- Wright JL, Churg A: Animal models of cigarette smoke-induced chronic obstructive pulmonary disease. Expert Rev Respir Med. 2010, 4: 723-734. 10.1586/ers.10.68.View ArticlePubMedGoogle Scholar
- Wright JL, Churg A: A model of tobacco smoke-induced airflow obstruction in the guinea pig. Chest. 2002, 121 (5 Suppl): 188S-191S.View ArticlePubMedGoogle Scholar
- Wright JL, Cosio M, Churg A: Animal models of chronic obstructive pulmonary disease. Am J Physiol Lung Cell Mol Physiol. 2008, 295: L1-15. 10.1152/ajplung.90200.2008.View ArticlePubMedPubMed CentralGoogle Scholar
- Liu ZB, Song NN, Geng WY, Jin WZ, Li L, Cao YX, Qian Y, Zhu DN, Shen LL: Orexin-A and respiration in a rat model of smoke-induced chronic obstructive pulmonary disease. Clin Exp Pharmacol Physiol. 2010, 37: 963-968. 10.1111/j.1440-1681.2010.05411.x.View ArticlePubMedGoogle Scholar
- Huang JH, Huang XH, Cheng ZY, Zheng QS, Sun RY: Dose conversion among different animals and healthy volunteers in pharmacological study. Zhongguo Lin Chuang Yao Li Xue Yu Zhi Liao Xue. 2004, 9: 1069-1072.Google Scholar
- Hogg JC, Chu F, Utokaparch S, Woods R, Elliott WM, Buzatu L, Cherniack RM, Rogers RM, Sciurba FC, Coxson HO, Paré PD: The nature of small-airway obstruction in chronic obstructive pulmonary disease. N Engl J Med. 2004, 350: 2645-2653. 10.1056/NEJMoa032158.View ArticlePubMedGoogle Scholar
- Chung KF: The role of airway smooth muscle in the pathogenesis of airway wall remodeling in chronic obstructive pulmonary disease. Proc Am Thorac Soc. 2005, 2: 347-354. 10.1513/pats.200504-028SR. 71–72View ArticlePubMedPubMed CentralGoogle Scholar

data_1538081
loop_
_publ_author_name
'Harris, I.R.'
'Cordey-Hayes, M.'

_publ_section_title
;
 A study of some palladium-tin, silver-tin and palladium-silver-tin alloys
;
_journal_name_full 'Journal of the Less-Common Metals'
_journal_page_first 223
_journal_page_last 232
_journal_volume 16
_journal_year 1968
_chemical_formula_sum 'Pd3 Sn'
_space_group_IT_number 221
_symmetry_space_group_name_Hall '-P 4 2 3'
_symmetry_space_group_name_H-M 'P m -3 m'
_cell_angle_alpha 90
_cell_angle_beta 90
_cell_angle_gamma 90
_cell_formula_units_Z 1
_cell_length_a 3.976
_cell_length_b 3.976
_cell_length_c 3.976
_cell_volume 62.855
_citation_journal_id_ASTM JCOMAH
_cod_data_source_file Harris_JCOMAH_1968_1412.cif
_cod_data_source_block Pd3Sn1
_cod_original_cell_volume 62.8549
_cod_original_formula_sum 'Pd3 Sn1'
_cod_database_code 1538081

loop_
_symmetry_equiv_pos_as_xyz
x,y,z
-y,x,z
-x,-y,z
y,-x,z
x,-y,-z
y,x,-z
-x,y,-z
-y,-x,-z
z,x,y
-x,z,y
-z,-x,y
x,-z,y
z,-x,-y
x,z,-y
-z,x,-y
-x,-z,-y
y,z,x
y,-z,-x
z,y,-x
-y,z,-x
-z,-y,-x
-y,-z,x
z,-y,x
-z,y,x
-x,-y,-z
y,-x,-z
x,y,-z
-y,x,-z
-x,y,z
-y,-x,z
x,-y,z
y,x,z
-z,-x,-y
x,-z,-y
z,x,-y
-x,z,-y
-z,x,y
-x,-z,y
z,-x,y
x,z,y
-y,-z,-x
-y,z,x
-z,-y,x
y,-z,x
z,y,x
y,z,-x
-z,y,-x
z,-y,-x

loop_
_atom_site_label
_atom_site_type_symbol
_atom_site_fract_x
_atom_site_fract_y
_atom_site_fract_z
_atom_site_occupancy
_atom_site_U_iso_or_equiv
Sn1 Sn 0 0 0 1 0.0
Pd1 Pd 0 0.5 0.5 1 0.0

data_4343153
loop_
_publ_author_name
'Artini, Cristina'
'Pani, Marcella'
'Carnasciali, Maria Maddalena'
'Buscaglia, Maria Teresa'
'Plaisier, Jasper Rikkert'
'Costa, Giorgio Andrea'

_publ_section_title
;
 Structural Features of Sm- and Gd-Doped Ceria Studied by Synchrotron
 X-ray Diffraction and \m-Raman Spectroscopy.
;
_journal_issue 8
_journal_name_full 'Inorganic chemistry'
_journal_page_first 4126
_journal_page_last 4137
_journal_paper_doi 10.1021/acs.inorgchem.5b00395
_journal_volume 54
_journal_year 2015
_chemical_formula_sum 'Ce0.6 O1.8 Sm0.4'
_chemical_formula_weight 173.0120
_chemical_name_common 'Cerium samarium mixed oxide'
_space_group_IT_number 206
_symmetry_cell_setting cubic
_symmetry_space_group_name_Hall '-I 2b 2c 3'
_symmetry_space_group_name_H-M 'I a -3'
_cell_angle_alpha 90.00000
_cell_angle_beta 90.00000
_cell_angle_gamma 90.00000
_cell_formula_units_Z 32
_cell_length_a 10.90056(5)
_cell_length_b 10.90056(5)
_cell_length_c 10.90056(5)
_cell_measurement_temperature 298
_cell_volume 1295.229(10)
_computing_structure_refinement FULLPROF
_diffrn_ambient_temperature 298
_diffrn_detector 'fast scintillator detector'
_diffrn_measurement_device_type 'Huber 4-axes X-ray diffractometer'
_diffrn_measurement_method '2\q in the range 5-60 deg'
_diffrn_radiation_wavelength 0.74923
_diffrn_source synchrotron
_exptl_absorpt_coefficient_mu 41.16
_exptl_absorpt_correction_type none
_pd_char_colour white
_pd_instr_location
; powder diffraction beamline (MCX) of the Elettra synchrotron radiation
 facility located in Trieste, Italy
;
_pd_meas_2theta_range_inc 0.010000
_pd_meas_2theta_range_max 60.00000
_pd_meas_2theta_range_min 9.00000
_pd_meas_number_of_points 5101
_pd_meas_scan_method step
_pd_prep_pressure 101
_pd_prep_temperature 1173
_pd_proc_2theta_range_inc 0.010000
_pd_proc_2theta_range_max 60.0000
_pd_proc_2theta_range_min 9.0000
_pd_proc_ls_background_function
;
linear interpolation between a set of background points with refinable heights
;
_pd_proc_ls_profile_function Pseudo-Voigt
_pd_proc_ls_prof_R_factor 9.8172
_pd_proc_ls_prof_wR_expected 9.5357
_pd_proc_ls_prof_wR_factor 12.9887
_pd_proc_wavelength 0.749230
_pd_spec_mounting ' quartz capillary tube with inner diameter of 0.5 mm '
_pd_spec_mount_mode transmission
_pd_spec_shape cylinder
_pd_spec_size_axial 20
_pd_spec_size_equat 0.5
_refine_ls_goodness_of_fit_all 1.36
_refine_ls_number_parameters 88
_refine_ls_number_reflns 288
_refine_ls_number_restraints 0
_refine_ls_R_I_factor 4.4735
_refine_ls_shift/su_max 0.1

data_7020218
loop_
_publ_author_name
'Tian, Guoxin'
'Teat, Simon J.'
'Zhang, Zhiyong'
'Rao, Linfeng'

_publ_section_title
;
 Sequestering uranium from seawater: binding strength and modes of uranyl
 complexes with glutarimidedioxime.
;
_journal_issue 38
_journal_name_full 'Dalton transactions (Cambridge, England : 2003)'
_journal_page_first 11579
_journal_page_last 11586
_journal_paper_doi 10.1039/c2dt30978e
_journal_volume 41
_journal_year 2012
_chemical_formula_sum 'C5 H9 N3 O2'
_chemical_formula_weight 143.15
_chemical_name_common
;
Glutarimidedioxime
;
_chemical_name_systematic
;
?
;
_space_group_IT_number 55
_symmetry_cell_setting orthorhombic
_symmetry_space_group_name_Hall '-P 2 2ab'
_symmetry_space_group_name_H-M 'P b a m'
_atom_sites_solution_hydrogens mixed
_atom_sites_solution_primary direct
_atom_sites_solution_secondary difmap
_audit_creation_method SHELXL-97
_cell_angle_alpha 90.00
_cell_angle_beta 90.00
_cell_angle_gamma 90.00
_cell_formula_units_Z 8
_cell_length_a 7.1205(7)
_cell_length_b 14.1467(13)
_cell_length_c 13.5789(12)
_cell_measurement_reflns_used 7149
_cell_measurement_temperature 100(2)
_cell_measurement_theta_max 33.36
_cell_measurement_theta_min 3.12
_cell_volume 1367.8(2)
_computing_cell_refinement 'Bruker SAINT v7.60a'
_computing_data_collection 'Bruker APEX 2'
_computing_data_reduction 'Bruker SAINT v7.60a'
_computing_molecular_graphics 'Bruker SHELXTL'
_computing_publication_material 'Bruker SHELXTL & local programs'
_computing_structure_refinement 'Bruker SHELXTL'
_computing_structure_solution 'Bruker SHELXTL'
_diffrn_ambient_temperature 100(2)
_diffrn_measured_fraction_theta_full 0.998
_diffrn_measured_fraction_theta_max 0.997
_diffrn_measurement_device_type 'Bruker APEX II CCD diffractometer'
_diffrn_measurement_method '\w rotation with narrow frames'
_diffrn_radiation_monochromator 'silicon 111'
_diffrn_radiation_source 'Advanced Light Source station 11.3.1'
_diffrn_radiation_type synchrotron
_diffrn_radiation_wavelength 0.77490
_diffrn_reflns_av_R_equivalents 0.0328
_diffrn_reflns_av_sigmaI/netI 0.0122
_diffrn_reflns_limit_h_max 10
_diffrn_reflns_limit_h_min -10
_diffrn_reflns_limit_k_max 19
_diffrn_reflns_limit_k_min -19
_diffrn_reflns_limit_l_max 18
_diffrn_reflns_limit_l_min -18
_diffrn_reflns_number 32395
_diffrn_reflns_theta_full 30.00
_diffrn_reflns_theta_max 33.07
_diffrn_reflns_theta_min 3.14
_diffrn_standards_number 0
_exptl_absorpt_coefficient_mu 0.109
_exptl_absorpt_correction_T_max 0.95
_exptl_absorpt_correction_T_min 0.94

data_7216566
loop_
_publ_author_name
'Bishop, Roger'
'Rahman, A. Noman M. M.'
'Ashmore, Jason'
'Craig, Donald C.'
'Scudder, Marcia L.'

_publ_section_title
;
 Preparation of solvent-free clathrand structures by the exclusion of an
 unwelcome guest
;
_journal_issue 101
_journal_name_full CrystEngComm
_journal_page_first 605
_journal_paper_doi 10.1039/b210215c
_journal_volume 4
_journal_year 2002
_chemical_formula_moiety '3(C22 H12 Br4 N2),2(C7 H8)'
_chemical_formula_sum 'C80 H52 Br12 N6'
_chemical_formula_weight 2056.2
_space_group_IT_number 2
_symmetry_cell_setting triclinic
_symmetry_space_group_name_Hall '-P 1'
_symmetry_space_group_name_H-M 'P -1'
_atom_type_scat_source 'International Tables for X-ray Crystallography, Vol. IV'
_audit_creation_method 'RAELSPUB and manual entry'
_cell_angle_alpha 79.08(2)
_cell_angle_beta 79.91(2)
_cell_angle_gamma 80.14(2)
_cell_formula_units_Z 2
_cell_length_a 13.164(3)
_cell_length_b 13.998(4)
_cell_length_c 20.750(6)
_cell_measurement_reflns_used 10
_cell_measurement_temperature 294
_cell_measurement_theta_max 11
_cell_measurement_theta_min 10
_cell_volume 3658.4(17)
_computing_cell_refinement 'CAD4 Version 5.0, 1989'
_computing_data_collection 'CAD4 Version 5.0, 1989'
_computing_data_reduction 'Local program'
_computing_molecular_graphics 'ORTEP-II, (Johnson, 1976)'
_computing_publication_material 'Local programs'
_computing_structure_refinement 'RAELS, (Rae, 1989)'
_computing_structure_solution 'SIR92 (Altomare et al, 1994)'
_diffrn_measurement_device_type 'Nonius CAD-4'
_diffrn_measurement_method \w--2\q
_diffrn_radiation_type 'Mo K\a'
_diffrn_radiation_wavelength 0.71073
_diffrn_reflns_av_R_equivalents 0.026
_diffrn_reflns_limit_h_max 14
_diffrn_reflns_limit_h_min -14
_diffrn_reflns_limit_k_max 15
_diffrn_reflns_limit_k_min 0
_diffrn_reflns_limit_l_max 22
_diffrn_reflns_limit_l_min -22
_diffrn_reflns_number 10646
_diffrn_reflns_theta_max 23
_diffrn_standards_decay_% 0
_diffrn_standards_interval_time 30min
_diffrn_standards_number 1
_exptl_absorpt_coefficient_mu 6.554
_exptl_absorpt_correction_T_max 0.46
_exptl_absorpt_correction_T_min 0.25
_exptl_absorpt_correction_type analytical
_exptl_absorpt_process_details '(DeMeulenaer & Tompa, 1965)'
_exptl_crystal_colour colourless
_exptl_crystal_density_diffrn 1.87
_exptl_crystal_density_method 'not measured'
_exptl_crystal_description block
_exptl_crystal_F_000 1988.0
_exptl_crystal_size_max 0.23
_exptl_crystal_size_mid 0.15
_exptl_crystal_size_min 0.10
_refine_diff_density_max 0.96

- Kersul AL, Iglesias A, Ríos Á, Noguera A, Forteza A, Serra E, Agustí A, Cosío BG: Molecular mechanisms of inflammation during exacerbations of chronic obstructive pulmonary disease. Arch Bronconeumol. 2011, 47: 176-183.View ArticlePubMedGoogle Scholar
- Brown V, Elborn JS, Bradley J, Ennis M: Dysregulated apoptosis and NFkappaB expression in COPD subjects. Respir Res. 2009, 10: 24-10.1186/1465-9921-10-24.View ArticlePubMedPubMed CentralGoogle Scholar
- Patterson EK, Yao LJ, Ramic N, Lewis JF, Cepinskas G, McCaig L, Veldhuizen RAW, Yamashita CM: Lung-derived mediators induce cytokine production in downstream organs via an NF-κB-dependent. Mediators Inflamm. 2013, 2013: 586895-View ArticlePubMedPubMed CentralGoogle Scholar
- The pre-publication history for this paper can be accessed here:http://www.biomedcentral.com/1472-6882/14/140/prepub
This article is published under license to BioMed Central Ltd. This is an Open Access article distributed under the terms of the Creative Commons Attribution License (http://creativecommons.org/licenses/by/2.0), which permits unrestricted use, distribution, and reproduction in any medium, provided the original work is properly credited.